Saturday, February 15, 2014

The original Giles tree

The original Giles tree, February 2014
    Just south of the old Missouri-Pacific railroad line and two miles east of Chetopa, Kansas  the original Giles tree still stands among other trees in a native pecan grove (photo at right). Its not a very impressive tree with its forked trunk and scraggly branches. The tree suffered major limb loss back in the 2007 ice storm but has sprouted numerous new branches.
    The Giles pecan was first described by J.Ford Wilkinson back in 1932. Mr. Wilkinson was a nurseryman from Rockport, IN that traveled widely across the northern pecan belt in search of outstanding nut trees. Back in the late 1920's and early 1930's, Mr. Wilkinson made several trips to SE Kansas to graft trees for area growers. In fact, the oldest grafted pecan grove in Kansas (currently owned by Raymond Conard of rural Chetopa) was propagated by Wilkinson.

Giles nuts still litter the ground
    Wilkinson made his trips to Kansas at the request of Mr. A.E. Giles of Peoria, IL.  Mr. Giles owned a pecan grove near Chetopa, KS that contained an outstanding seedling tree that he had named after himself--"Giles". Here is how Wilkinson described the Giles tree in 1932; "In three trips in as many years that I visited this tree it was bearing bountifully, while two of these were not favorable seasons and most of the tree surrounding produced only light crops. A top-worked tree of this variety in my nursery, now four years old, has produced for two seasons, a splendid crop last fall. The nut is good size, thin shell, with kernel of good quality."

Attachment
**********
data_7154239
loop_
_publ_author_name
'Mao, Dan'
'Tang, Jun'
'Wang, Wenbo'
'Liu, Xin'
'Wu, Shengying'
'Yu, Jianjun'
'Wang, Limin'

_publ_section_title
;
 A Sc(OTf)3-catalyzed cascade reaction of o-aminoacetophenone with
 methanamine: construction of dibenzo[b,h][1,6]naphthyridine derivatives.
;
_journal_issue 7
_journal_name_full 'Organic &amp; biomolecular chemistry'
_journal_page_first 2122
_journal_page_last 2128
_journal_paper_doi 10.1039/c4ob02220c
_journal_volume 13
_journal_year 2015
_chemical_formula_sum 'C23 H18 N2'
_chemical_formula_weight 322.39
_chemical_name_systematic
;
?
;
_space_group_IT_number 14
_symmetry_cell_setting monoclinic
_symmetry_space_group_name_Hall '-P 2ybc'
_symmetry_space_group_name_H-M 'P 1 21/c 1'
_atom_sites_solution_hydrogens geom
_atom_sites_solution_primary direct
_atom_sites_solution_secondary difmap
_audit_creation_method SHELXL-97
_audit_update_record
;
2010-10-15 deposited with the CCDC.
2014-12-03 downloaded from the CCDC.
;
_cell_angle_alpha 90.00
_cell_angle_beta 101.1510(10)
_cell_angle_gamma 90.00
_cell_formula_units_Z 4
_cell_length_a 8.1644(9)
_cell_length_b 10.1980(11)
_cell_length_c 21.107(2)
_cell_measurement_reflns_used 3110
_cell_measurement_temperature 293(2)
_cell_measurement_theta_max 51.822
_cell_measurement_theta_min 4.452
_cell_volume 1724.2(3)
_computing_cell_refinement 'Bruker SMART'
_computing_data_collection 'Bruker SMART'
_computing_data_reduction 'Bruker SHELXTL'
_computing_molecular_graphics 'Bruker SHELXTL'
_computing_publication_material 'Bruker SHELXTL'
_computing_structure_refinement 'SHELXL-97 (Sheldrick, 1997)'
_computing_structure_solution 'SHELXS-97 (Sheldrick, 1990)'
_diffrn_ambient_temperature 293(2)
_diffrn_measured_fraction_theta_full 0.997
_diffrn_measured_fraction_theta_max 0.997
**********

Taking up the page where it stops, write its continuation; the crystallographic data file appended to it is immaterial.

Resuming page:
It is interesting to note that the original Giles tree is growing in a ditch that often holds water (photo at right). The reason I still found nuts under this tree in February (photo above) is because when the harvesters picked this grove back in December the ditch was too wet to pick.
   Giles is now fading as a cultivar to graft in new orchards. As a young tree, Giles preforms beautifully. Yields are heavy and nut quality good. However, as the tree matures, problems with pecan scab, over-production, and poor kernel quality make Giles a difficult cultivar for growers to manage profitably.  Giles' most lasting legacy may be that the seeds of this cultivar are still widely used for growing rootstock trees.